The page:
Whenever the rainbow appears in the clouds, I will see it and remember the everlasting covenant between God and all living creatures of every kind on the earth." Genesis 9:13

Who I Am

I am a 37 year old woman in Ohio.  I enjoy sewing, knitting, playing with/being the servant to my cats, and reading.  I have a master's degree in occupational therapy and have worked in nursing homes, home health and long-term psychiatric facilities over the years. Since August 2011 I have been on disability.
I was diagnosed with bipolar disorder in 2002 although I was symptomatic for years before that.  A combination of an odd presentation and skill at hiding symptoms delayed my diagnosis until I was 26.  The next several years were challenging as I proved to be medication resistant and allergic to numerous medications.  As time passed it became clear that I had a severe form of bipolar including mixed episodes (mania and depression at the same time) and very rapid cycling.  In my case I can cycle as often as every 3 minutes based on my therapist's calculations.  This blog started in 2006, on my 30th birthday, and initially I anticipated an abstract blog discussing how I was managing life with this illness.  Soon after the blog began I became more ill than I had been to date and over the next few months it evolved into what it is now, a sometimes painfully honest story of my life with bipolar, PTSD and other anxiety disorders.  It was not until 2007 that we succeeded in decreasing the severity of my symptoms and slowing my cycling.  In 2008 a new version of Seroquel, called Seroquel XR, was released.  I started taking it before it was even readily available in pharmacies and it rapidly changed my life.  I was able to come off of sedating medications, lost 60 pounds, and felt good for the first time in my life.  I began to sleep more normally; I had always had severe insomnia.  In November of 2009 I switched to Emsam, an MAOI antidepressant that changed my life even more drastically.  Within 6 weeks of starting it I was diagnosed as "in remission" for the first time ever.  I started to sleep on a pattern, from 10 PM to 4 AM daily.  It was strange but it worked and for the first time in my adult life I had time for hobbies.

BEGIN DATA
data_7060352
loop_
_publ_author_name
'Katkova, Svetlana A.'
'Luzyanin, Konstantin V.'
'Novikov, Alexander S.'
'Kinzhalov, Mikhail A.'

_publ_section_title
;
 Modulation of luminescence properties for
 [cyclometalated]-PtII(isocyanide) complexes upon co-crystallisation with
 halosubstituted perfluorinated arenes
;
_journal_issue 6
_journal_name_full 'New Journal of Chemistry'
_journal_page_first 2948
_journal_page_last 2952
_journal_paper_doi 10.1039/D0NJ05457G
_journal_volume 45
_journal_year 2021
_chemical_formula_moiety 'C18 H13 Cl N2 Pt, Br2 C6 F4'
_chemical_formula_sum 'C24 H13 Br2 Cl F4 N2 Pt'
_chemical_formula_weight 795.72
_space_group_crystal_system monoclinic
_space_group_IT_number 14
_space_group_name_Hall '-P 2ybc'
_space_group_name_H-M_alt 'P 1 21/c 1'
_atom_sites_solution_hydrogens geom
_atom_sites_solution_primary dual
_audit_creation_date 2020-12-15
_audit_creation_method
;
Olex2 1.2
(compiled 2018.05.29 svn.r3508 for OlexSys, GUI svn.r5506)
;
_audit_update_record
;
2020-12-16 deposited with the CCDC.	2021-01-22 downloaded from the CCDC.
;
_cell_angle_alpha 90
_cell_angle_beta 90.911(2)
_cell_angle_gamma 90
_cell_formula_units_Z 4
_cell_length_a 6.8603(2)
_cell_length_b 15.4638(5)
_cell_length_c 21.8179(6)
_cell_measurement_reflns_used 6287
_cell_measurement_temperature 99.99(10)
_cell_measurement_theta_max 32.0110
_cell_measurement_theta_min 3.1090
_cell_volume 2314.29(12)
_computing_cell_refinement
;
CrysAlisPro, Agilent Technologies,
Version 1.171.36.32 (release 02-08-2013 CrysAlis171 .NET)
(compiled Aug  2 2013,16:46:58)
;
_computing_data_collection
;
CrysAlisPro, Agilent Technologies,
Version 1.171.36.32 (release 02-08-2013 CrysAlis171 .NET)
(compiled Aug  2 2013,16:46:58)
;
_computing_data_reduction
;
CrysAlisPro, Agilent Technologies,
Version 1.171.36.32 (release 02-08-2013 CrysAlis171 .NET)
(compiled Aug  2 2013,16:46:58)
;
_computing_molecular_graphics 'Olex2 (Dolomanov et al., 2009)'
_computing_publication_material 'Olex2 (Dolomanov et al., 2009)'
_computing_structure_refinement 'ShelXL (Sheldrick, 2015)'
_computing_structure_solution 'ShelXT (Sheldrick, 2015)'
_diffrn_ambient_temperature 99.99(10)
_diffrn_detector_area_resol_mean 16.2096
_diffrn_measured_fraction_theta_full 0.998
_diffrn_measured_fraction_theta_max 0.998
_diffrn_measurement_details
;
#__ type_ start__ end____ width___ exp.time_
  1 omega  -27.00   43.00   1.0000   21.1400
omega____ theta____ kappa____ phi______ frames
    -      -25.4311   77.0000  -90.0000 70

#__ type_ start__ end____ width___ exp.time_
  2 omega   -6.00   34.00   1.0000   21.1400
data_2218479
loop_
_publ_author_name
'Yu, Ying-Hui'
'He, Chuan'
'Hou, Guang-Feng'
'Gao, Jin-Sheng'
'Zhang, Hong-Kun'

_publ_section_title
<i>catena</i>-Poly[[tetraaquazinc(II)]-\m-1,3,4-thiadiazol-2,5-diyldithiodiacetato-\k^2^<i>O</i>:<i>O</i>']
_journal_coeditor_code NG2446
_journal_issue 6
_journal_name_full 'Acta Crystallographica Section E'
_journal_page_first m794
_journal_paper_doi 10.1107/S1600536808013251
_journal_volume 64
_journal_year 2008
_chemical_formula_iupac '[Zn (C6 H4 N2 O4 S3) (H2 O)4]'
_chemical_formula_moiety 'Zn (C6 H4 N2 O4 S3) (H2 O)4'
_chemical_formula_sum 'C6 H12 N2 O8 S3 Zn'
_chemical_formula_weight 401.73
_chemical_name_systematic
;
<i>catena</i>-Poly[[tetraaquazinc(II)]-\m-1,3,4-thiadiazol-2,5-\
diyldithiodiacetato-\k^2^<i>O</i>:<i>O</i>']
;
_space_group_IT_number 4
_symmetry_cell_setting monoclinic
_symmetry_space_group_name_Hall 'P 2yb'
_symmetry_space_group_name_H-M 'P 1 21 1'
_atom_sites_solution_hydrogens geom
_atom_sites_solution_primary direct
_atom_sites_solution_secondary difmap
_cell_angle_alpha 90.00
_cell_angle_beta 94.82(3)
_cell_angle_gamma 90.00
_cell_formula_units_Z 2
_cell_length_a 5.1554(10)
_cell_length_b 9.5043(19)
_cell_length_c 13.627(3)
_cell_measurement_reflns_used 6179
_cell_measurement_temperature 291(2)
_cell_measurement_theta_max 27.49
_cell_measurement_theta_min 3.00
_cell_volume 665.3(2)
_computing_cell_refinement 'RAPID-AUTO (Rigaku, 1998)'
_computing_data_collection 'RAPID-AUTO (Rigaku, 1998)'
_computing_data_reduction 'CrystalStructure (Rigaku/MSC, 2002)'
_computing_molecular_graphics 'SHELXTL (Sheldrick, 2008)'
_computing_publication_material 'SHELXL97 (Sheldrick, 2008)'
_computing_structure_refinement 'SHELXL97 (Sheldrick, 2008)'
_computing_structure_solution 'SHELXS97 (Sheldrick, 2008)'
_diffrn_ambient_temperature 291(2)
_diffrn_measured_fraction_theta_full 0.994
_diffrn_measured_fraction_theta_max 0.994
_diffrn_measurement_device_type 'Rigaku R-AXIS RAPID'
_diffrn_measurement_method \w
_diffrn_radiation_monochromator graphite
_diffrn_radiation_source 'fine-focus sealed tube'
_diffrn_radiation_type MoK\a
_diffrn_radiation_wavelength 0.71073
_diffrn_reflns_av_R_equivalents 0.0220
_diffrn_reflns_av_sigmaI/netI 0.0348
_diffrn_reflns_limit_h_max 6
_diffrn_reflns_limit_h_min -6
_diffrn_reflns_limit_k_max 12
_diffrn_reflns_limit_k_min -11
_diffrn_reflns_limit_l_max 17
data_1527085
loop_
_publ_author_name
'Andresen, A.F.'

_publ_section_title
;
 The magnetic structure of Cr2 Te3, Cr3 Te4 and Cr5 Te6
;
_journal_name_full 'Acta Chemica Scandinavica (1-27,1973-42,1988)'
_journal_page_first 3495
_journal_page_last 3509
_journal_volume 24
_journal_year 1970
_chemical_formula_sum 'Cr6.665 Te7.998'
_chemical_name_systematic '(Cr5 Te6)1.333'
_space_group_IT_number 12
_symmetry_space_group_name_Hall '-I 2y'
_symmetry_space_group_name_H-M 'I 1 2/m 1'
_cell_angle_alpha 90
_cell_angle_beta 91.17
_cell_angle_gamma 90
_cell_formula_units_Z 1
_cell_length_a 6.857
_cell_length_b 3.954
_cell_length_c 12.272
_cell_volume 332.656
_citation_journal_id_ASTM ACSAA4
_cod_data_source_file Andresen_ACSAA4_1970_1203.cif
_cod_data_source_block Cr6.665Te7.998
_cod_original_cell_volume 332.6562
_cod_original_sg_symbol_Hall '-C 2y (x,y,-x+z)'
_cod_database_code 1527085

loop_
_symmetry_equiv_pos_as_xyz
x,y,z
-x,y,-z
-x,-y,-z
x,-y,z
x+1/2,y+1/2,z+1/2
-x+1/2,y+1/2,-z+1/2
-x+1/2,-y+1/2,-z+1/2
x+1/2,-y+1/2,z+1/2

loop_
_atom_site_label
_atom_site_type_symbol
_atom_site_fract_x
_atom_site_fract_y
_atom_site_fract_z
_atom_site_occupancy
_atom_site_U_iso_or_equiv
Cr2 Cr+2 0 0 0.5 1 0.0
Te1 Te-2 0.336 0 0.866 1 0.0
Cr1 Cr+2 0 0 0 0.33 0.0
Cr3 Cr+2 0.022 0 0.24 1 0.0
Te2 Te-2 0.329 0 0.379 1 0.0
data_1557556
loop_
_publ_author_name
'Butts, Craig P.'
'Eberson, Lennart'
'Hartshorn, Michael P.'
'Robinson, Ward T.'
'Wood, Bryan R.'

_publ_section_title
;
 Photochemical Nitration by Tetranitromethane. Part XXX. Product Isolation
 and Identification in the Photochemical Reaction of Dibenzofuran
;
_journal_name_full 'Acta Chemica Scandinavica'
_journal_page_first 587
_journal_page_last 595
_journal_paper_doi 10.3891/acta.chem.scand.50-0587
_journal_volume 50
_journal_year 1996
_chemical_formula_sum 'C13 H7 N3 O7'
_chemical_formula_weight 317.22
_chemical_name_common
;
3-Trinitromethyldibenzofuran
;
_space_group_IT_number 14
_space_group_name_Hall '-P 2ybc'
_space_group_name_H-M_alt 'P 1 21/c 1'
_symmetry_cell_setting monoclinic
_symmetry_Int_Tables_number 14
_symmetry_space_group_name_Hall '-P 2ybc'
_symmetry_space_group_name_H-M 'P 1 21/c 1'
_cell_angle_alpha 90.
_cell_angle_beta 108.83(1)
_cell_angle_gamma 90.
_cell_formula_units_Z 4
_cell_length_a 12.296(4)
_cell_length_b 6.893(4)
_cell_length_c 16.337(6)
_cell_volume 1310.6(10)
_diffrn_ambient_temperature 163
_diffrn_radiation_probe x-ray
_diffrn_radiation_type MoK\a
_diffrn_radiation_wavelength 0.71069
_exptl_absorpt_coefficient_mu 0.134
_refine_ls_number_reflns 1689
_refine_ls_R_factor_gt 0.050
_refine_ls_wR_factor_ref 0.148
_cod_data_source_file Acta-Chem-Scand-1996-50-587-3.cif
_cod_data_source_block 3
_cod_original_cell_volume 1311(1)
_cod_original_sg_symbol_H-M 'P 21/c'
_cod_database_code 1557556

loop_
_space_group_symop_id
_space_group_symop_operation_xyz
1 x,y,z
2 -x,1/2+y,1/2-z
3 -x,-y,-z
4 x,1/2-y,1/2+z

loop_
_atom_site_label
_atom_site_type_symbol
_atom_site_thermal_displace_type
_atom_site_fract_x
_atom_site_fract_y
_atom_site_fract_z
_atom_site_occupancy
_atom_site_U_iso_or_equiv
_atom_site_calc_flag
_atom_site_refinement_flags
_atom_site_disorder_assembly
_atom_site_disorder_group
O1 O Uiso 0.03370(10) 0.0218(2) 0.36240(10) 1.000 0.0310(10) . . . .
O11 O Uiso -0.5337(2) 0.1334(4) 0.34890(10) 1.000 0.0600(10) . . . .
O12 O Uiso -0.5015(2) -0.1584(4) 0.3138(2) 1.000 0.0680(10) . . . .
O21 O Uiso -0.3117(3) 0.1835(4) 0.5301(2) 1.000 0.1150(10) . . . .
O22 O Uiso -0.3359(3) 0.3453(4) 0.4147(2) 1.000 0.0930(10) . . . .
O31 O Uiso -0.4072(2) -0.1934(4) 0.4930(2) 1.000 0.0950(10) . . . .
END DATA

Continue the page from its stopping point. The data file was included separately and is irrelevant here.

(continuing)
I began working as an OT in 2001. By 2006 I knew that it was likely that I would not be able to do this forever. In September of that year I wrote in a blog post that I would be fortunate if I was still working in 5 years. I made it 4 years and 11 months before I became permanently disabled. However most of my career was both wonderful and a fight to keep going. I was on disability numerous times, including twice for extended periods and I was fired from 2 jobs. I changed jobs frequently in a frantic bid to find something that worked for me. In the end I did find that and I couldn't have asked for a better place to work for the final months of my career. I had a number of health issues in the fall of 2010 and into 2011. I caught whooping cough and was very sick and it took months to control the asthma and other issues that developed from this. I also was having menstrual cycle issues and a great deal of pain. I had to stop working a few weeks prior to a planned surgery to evaluate/treat these issues in August 2011 due to needing pain meds that I couldn't take and drive. The surgery was my turning point. Because I am on an MAOI, a med that is very dangerous if given in conjunction with many drugs, there was a great deal of additional planning for my surgery. We don't know what happened precisely. The most likely scenario is that a drug called Reglan was given for nausea after the surgery. Reglan can cause some pretty serious side effects including a movement disorder called akasthesia. Akasthesia is torment. You are not able to be still. I'd had it before but this was much more severe. For several weeks we tried to sedate it out of me but ultimately it required a week in the psychiatric unit to control it. The agitation went away but my memory was gone and my moods never stabilized. I tried to go back to work but it only lasted 4 days before my supervisors asked me to stay off longer. I fought to make it back for several more months before I accepted that I was not going to be able to work again. I applied for SSDI in February of 2012 and was approved in April 2012. As of this writing, June 2013 I remain seriously affected by depression or mixed episodes nearly 100% of the time. Treatment became difficult in 2011 when I ran out of antipsychotics that I both can take and haven't tried. I have fought a long battle with suicidal thoughts but so far have won that battle. I have recently moved in with my mother while waiting for a garage apartment to be built for me on her property. I hope to be able to participate in some type of group activity once I am settled because I don't get out much and my mom and I are trying to do things as well.